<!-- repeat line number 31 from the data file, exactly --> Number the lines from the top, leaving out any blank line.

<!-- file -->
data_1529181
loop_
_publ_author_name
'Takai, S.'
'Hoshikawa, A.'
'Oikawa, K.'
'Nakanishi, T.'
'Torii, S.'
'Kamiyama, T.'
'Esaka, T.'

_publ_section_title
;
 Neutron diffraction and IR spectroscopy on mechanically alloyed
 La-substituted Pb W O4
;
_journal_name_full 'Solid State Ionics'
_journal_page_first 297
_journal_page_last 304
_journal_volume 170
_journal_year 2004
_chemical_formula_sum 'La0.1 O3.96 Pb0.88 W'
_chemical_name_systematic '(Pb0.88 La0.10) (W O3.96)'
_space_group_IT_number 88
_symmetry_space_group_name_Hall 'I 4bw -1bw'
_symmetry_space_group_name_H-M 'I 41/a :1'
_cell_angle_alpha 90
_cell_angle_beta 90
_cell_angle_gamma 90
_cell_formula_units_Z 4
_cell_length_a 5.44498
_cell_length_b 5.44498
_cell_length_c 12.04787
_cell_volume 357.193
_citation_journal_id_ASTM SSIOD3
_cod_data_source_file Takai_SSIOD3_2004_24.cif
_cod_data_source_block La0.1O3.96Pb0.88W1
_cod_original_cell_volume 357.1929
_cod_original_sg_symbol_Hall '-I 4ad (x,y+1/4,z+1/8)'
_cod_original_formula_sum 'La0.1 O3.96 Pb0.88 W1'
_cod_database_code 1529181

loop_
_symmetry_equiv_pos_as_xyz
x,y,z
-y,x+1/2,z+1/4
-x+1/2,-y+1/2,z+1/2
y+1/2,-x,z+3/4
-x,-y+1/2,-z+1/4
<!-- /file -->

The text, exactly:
_cell_length_b 5.44498